|Keywords||Anatomy, Individuality, Lesbian/Gay/Bisexual/Transgender Issues, Love, Sexuality|
|Summary||The Lesbian Body has been called a lesbian Song of Songs. It is a sensual, image-rich picture of one (or, perhaps, many) lesbian affairs. The images are rich in anatomical detail, even employing medical language to describe the lover's body.|
Wittig re-imagines the act of love, the boundaries of the body, and masculine language. The lovers literally take apart each other's bodies as an act of love: "I see your bones covered with flesh the iliacs the kneecaps the shoulders. I remove the muscles . . . I take each one between my fingers the long muscles the round muscles the short muscles . . . . " (31).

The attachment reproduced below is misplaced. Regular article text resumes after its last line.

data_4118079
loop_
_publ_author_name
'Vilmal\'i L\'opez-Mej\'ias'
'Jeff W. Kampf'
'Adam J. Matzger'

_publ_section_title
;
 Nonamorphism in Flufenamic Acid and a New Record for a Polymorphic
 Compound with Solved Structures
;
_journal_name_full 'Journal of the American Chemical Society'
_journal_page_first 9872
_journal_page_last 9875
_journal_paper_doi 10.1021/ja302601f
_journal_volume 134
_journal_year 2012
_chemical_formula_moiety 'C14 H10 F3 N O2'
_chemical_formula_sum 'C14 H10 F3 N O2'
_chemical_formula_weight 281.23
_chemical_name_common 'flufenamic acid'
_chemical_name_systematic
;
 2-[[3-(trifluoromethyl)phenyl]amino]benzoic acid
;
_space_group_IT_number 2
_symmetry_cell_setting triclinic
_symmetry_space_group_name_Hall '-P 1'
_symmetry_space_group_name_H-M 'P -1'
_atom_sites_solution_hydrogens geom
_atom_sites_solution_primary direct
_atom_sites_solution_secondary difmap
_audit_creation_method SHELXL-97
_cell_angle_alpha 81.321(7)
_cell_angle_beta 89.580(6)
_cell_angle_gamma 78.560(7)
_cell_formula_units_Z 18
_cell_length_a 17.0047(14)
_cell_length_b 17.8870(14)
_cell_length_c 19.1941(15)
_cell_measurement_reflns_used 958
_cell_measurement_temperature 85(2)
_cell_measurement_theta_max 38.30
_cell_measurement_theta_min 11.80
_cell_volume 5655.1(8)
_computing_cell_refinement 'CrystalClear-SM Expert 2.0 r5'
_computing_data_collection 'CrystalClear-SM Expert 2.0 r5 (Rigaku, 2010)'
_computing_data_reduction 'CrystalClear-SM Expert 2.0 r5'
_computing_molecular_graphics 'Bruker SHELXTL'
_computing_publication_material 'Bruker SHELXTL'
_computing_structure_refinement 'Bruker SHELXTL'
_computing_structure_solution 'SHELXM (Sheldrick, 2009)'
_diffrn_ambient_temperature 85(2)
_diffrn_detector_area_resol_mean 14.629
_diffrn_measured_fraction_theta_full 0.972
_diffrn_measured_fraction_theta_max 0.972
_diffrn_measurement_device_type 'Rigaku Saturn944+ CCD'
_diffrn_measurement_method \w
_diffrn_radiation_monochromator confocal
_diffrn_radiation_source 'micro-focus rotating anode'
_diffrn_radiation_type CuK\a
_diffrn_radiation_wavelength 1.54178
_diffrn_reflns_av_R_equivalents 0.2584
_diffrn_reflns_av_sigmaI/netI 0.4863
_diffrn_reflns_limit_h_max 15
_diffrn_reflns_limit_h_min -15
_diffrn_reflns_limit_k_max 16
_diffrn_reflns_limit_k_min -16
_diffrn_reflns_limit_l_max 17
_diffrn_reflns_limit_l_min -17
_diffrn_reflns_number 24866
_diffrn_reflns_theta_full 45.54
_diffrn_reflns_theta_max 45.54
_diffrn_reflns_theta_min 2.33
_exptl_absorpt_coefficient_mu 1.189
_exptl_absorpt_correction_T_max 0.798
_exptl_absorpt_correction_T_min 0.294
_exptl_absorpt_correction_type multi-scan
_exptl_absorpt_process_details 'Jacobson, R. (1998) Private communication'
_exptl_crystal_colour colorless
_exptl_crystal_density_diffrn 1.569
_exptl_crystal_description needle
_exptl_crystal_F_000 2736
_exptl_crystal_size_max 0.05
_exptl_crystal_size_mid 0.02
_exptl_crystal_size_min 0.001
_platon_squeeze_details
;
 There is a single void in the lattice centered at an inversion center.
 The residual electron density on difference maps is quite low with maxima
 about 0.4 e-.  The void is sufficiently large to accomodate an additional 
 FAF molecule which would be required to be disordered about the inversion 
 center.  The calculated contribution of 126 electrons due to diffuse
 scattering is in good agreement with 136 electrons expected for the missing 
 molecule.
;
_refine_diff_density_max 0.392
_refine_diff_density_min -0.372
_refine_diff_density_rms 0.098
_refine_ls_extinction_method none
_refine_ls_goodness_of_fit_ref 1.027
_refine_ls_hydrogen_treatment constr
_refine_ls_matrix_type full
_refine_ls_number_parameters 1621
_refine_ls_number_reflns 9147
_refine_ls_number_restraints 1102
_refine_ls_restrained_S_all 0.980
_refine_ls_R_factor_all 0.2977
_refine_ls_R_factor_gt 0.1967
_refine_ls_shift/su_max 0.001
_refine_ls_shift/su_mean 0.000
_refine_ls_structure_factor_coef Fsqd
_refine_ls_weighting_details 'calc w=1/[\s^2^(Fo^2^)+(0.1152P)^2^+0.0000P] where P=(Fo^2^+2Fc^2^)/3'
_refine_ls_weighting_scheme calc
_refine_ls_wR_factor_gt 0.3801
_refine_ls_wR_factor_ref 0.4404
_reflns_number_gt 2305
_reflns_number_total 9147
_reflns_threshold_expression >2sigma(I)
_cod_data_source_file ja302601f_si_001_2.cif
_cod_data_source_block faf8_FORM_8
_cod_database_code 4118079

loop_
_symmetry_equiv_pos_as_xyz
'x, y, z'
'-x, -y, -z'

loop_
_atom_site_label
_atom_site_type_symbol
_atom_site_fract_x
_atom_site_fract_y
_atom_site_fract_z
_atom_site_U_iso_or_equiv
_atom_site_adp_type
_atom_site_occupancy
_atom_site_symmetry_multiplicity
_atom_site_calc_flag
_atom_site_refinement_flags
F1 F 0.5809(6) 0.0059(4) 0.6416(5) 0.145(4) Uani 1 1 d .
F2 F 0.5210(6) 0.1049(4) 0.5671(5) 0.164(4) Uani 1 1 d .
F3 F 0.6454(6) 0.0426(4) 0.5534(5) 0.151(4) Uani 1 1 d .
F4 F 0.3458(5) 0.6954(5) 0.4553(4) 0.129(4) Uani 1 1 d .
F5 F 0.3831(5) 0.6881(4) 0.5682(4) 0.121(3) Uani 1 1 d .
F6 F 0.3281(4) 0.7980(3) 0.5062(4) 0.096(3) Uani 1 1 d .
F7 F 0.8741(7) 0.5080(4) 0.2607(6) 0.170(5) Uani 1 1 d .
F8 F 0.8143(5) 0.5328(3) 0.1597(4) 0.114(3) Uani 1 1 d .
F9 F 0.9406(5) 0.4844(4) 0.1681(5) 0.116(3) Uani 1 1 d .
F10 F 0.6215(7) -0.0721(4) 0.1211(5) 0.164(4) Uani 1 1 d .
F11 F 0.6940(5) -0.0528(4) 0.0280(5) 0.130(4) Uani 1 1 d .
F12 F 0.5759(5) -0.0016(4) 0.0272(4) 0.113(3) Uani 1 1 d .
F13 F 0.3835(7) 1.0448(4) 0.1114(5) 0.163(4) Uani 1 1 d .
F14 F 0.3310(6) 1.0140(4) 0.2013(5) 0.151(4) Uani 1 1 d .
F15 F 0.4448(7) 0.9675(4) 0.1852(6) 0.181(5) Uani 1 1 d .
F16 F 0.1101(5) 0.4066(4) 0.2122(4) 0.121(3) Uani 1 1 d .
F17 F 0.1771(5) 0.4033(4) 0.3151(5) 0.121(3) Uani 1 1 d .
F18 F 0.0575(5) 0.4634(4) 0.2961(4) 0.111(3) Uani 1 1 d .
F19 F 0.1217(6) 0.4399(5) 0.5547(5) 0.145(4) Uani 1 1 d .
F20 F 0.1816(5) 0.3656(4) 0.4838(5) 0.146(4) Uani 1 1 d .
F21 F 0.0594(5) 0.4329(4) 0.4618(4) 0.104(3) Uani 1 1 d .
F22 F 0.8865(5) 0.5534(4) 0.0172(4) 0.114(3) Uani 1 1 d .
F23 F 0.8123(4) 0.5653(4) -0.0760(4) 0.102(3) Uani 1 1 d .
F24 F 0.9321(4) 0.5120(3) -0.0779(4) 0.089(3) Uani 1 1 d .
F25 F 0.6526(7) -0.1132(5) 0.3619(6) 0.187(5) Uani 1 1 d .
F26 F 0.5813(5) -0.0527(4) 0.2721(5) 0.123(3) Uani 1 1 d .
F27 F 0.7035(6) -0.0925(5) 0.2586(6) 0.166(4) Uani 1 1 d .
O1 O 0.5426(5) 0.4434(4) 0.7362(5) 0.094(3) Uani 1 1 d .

Their love-making is like an anatomy class and encourages the reader to discover the erotic beauty of the entire body, inside and out. Every personal pronoun in the book is "split." In French, for example, je became j/e and tu, t/u. The English translators put I in italics and write m/y to achieve a similar effect. Wittig's point is that no person is a coherent, self-sustaining element. We are all internally divided and made up of many dissimilar characteristics.
|Miscellaneous||Translated by David Le Vay.|
|Annotated by||Moore, Pamela|
|Date of Entry||08/05/94|